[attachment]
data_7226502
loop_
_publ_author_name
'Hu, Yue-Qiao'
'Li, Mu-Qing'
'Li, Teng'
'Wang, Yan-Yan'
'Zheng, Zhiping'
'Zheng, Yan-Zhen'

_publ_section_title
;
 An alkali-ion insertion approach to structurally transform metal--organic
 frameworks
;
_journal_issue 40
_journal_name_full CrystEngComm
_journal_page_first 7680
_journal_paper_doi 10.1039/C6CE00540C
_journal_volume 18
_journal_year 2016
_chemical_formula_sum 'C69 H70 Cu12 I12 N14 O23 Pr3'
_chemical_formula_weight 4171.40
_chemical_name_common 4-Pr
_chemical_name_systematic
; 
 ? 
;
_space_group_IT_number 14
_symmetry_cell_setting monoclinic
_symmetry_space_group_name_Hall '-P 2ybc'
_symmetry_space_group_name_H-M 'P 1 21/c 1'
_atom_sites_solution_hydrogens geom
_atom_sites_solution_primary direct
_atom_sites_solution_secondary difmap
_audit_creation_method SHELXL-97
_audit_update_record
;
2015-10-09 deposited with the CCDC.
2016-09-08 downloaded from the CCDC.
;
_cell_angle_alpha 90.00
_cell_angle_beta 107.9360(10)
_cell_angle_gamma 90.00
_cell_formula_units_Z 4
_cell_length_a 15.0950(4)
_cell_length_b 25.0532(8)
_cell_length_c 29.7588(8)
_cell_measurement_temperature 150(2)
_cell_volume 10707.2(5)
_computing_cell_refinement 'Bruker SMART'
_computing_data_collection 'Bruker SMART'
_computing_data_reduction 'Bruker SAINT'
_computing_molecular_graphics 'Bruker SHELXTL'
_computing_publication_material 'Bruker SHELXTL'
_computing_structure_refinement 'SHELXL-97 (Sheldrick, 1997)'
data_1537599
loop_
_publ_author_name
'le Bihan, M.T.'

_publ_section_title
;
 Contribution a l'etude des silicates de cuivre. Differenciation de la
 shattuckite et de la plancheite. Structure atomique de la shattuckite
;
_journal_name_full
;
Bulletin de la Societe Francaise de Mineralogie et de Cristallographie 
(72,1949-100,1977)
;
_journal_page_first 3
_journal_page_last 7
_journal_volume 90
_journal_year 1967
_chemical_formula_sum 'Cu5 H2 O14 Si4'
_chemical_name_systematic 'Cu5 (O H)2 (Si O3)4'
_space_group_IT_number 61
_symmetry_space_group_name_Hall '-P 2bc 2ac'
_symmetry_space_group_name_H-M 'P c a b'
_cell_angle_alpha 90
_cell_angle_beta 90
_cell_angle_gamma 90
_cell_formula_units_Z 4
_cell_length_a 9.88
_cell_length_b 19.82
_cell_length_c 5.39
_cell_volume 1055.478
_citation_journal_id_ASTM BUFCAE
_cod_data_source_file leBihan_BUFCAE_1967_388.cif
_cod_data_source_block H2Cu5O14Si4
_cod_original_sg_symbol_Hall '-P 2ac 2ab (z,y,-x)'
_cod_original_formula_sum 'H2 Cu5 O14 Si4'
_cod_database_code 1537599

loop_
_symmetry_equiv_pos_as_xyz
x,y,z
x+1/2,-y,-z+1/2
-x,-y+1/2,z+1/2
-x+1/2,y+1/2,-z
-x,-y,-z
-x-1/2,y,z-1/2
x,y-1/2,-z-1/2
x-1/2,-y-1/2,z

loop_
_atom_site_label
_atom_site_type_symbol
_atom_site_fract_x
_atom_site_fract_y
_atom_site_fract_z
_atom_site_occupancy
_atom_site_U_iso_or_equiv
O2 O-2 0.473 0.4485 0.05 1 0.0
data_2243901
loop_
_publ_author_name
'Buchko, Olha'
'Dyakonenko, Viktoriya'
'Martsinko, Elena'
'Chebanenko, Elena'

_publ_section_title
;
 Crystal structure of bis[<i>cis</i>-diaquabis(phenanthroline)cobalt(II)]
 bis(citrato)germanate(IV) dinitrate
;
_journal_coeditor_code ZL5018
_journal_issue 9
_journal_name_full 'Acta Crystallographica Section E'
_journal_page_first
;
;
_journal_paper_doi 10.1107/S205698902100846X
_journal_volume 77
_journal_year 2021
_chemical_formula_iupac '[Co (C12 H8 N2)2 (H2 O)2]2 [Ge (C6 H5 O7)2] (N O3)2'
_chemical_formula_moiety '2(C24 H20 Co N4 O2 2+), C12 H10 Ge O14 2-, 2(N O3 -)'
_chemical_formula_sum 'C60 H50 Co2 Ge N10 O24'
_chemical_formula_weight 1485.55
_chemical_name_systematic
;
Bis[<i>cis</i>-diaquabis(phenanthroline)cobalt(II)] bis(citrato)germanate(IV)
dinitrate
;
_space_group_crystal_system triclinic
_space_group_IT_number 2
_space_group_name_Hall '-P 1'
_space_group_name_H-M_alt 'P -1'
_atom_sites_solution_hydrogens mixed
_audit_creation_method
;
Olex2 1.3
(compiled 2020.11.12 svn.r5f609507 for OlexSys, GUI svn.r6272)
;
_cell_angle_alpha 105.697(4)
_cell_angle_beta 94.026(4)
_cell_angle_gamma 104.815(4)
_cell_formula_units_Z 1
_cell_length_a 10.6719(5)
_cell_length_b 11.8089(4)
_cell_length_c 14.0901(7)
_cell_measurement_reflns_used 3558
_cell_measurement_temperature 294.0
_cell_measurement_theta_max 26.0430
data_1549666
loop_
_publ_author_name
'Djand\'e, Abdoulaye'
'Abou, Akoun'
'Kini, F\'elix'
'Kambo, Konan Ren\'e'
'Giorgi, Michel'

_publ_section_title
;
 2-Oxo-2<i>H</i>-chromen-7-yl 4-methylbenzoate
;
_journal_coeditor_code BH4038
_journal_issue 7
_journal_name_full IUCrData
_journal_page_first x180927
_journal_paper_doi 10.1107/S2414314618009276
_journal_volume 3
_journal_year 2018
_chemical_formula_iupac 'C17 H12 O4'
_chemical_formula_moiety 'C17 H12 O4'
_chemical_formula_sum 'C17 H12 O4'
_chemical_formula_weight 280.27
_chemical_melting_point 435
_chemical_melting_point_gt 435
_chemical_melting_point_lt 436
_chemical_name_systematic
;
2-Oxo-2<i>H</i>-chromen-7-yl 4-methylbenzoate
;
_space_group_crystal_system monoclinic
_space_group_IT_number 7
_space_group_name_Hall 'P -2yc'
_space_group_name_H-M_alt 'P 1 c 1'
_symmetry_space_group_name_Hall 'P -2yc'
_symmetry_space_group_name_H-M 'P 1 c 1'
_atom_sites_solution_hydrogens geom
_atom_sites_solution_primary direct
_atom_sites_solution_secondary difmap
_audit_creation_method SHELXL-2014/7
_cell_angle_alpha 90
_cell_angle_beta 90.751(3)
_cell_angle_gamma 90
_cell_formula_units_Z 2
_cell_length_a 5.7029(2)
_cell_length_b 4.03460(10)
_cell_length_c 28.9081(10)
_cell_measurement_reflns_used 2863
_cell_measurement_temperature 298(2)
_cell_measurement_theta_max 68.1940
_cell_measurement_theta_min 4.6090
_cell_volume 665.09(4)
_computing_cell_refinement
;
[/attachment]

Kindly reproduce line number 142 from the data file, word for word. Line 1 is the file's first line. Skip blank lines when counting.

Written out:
_space_group_crystal_system triclinic